Most people I’ve talked to seem not to understand this simple fact. What archeologists want is undisturbed ground, which much of this may be. They love to dig around in ancient cellar holes, backyards and privies. This is where the bulk of colonial artifacts are found.

From my conversations with archeologists who were on the spot in the 1980s, there may be a wealth of treasures left to find. Yes, the area dug out for the Parade Mall is lost, but there may be artifacts even deeper, below where that building stood. And every place that was under the tarmac Is fair game. The "urban fill" may be inside the old cellar holes and spread around on the surface, but that does not mean the archeological value of the site Is lost. I’m not sure the developers know this. Maybe the EPA people don’t it either. But any archeologist can explain it. And the ones I’ve talked to all say there is a high probability that this area has important stuff left to find. And it need not even interrupt the construction process or cost an arm and a leg.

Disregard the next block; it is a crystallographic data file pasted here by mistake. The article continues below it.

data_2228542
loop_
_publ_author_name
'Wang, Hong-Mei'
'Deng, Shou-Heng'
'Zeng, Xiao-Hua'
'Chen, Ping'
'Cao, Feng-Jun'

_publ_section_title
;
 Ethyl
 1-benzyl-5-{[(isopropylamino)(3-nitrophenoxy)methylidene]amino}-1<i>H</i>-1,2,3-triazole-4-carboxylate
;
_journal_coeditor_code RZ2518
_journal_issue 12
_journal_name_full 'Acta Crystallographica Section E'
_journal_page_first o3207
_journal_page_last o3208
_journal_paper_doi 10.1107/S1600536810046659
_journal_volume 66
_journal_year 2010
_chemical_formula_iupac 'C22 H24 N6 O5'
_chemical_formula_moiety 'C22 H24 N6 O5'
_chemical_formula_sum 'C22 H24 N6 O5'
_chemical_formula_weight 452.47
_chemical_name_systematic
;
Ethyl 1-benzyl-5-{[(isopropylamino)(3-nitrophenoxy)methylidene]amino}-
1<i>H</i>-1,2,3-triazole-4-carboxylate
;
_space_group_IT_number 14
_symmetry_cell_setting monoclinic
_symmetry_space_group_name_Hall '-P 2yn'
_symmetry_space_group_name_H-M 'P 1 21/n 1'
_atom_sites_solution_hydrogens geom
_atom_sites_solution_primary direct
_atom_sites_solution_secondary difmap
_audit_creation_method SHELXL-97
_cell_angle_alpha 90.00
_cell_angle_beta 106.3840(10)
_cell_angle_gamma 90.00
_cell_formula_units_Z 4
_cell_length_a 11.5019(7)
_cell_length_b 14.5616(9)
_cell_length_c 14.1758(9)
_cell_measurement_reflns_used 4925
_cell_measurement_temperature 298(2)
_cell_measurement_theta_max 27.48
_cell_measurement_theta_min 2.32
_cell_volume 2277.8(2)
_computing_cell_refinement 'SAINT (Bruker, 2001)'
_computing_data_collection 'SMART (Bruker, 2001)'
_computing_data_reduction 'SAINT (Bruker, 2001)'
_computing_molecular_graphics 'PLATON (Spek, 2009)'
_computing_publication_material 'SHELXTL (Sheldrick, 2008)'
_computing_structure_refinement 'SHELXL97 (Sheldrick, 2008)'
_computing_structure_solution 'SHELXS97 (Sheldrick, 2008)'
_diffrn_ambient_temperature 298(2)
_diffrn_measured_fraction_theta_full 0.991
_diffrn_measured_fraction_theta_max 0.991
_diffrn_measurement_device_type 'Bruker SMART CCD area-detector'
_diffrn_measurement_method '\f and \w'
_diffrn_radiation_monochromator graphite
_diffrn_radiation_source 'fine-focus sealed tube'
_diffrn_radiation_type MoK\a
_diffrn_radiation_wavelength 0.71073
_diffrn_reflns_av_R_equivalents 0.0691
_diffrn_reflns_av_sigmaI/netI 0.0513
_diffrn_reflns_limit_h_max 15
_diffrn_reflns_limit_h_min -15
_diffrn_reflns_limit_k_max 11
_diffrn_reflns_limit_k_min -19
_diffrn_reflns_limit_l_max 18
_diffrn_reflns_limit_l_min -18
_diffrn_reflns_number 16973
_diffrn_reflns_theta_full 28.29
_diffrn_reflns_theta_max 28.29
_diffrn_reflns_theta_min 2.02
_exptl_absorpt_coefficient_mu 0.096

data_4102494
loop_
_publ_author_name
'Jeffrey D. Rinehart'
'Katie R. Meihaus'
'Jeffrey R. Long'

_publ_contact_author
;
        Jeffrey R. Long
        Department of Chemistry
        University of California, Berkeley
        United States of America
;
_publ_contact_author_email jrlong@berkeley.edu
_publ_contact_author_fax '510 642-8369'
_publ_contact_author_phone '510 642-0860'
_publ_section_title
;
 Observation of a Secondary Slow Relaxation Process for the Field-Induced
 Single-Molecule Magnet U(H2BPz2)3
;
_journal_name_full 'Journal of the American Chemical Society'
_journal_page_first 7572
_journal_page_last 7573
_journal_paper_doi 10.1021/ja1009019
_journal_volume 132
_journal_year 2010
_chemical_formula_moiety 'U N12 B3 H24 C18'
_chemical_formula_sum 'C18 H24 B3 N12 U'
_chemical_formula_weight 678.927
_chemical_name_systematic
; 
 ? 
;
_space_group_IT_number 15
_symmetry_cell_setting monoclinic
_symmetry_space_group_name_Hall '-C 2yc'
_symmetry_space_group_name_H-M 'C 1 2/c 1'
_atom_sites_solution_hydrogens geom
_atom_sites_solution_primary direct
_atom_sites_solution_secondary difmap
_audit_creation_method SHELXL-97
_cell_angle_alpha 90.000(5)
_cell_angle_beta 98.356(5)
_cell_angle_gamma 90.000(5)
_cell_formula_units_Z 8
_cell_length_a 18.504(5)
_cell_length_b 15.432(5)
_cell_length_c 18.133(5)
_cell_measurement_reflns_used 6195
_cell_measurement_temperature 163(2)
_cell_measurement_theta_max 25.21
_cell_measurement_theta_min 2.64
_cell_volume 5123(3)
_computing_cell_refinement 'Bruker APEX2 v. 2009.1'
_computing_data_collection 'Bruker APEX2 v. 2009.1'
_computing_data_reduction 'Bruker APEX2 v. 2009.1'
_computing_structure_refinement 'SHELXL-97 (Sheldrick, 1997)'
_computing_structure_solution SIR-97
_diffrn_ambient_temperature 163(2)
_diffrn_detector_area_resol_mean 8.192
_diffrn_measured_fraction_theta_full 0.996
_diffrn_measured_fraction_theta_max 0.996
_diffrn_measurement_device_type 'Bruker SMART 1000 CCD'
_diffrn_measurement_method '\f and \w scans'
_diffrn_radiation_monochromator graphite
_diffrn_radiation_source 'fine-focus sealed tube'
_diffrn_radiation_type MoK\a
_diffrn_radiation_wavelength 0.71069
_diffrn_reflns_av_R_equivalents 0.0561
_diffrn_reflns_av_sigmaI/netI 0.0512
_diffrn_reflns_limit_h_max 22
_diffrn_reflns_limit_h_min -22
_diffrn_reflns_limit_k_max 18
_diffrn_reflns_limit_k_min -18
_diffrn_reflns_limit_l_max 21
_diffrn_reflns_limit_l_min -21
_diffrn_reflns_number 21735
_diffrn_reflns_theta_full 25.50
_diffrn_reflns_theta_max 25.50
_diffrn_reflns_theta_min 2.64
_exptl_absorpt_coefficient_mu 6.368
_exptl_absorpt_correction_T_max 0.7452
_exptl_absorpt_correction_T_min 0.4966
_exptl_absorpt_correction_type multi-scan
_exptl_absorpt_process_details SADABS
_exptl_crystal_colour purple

It’s too bad we all blinked when Portwalk was going through the planning process. And it is possible, even now, that no one did anything incorrectly. It may just be that the EPA guidelines are not clear, or that the oversight process has some critical gaps. All of that can be fixed in the future.

But for now, the right thing to do, is for Portwalk to let people who know archeology look at Victoria Bunker’s report. Then a few people who know archeology (not PR agents or reporters or developers or city officials) should walk the construction site and see where we stand. If Portwalk really cares about the heritage of Portsmouth, as they say, then this simple process will set all our minds at ease. Sticking to the technicalities of the oversight process, a process that may turn out to be flawed, is an option.

But keeping the report private is going to keep questions in the public mind for years and years to come. We will always wonder what was lost and why.

© 2009 by J. Dennis Robinson. All rights reserved.